“Say—I’m going in a swimming, I am. Don’t you wish you could? But of course you’d druther work—wouldn’t you? Course you would!”
Tom contemplated the boy a bit, and said:
“What do you call work?”
“Why ain’t that work?”
Tom resumed his whitewashing, and answered carelessly:
“Well, maybe it is, and maybe it aint. All I know, is, it suits Tom Sawyer.”
“Oh come, now, you don’t mean to let on that you like it?”
The brush continued to move. “Like it? Well I don’t see why I oughtn’t to like it. Does a boy get a chance to whitewash a fence every day?”
That put the thing in a new light. Ben stopped nibbling his apple. Tom swept his brush daintily back and forth—stepped back to note the effect —added a touch here and there—criticised the effect again—Ben watching every move and getting more and more interested, more and more absorbed. Presently he said:
“Say, Tom, let me whitewash a little.”
Tom considered, was about to consent; but he altered his mind:
“No—no—I reckon it wouldn’t hardly do, Ben. You see, Aunt Polly’s awful particular about this fence—right here on the street, you know—but if it was the back fence I wouldn’t mind and she wouldn’t. Yes, she’s awful particular about this fence; it’s got to be done very careful; I reckon there ain’t one boy in a thousand, maybe two thousand, that can do it the way it’s got to be done.
“No—is that so? Oh come, now—lemme just try. Only just a little—I’d let you, if you was me, Tom.”
“Ben, I’d like to, honest injun; but Aunt Polly—well Jim wanted to do it, but she wouldn’t let him; Sid wanted to do it, and she wouldn’t let Sid. Now don’t you see how I’m fixed? If you was to tackle this fence and anything was to happen to it—”
“Oh, shucks, I’ll be just as careful. Now lemme try. Say—I’ll give you the core of my apple.”
“Well, here—. No, Ben, now don’t. I’m afeard—”
“I’ll give you all of it!”
Tom gave up the brush with reluctance in his face but alacrity in his heart.
Mark Twain, Tom Sawyer
Tom didn't want to paint his fence. Aunt Polly told him to do it, but Tom found a way to get his friends to finish it for him. He pretended to be the only one who could do the job as well as his aunt wanted; he pretended to be enjoying it. Then they all wanted a turn. Tom even received payment from them for the 'privilege', in the form of their small treasures. It is perspective that defines something as fun or drudgery.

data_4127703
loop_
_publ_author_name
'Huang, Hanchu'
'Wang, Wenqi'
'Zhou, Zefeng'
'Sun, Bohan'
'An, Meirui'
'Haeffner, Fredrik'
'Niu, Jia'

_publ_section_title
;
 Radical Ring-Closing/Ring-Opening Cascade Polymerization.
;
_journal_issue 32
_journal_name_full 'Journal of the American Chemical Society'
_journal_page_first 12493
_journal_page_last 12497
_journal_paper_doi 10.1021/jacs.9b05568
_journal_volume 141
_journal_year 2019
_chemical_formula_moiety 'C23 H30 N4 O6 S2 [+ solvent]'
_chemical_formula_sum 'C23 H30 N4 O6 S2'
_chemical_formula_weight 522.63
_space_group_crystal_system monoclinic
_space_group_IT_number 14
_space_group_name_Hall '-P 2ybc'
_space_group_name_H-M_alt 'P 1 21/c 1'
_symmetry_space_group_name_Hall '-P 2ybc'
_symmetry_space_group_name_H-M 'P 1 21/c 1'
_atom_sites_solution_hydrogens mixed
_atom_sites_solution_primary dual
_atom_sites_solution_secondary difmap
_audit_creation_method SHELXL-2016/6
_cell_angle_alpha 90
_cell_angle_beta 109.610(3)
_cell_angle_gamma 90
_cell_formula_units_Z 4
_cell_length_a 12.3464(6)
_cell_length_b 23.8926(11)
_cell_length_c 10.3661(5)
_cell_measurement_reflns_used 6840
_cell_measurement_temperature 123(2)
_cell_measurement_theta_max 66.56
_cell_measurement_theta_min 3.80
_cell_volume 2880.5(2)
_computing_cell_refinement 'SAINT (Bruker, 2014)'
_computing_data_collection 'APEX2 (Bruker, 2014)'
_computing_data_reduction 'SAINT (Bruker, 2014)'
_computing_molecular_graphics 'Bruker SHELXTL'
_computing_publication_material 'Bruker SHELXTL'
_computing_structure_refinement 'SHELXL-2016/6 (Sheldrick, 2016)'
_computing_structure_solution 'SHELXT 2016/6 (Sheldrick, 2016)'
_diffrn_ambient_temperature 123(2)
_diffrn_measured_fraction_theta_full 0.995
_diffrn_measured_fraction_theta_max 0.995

Tom said to himself that it was not such a hollow world, after all. He had discovered a great law of human action, without knowing it – namely, that in order to make a man or a boy covet a thing, it is only necessary to make the thing difficult to attain.
Jemimah dad has read Tom Sawyer, and it certainly showed today. He made Jemimah find old clothes to wear if she wanted to paint. He told her she couldn't paint in her shoes, so she fashioned some out of plastic shopping bags ( the height of fashion). He told her she couldn't paint without sunscreen, so she found some. He told her she needed to tie her hair back, so she did. By then she was desperate to get out there.
The two of them have been out scrubbing back and painting that fence for much of the afternoon. They're having an absolute ball together, and they're doing a wonderful job covering up the ugly graffiti that the local hoons chose to gift us with over Christmas.
Painting a fence with Daddy is so much better than sitting inside with an iPad, or even reading a book. Theyre outside. They're working together as a team. They're having fun getting a job done well. They're creating whimsical memories of nice times together.
Painting fences, climbing trees, fishing in streams, camping out, running away from grownups, finding buried treasure - they're all adventures of childhood, and they're things we all dream of doing. Which is probably why Tom Sawyer has remained popular for so long. Tom lives life to the full, and he has fun, and never really gets into trouble. Well, I'm kind of glad the things that happened to Tom never happened to me - or to Jemimah - but I guess that's why I liked reading about him doing them while I was snuggled safely in my living room, but you get the idea.
Classics are classics for a reason. Their messages are timeless; the friends contained in their pages are timeless. Tom is Jemimah's friend, but he's also her daddy's. And through the pages of Tom Sawyer, Mark Twain has taught us all lessons we need to know. Like how to get your daughter outside to paint the fence with you. And how to make her think that it is not drudgery but fun. And while you're at it, Tom can also teach you how to make her think the idea was hers and not yours. Hah! Booyah! (Jemimah might just have taught me that one.)
Is Tom your kids' friend too?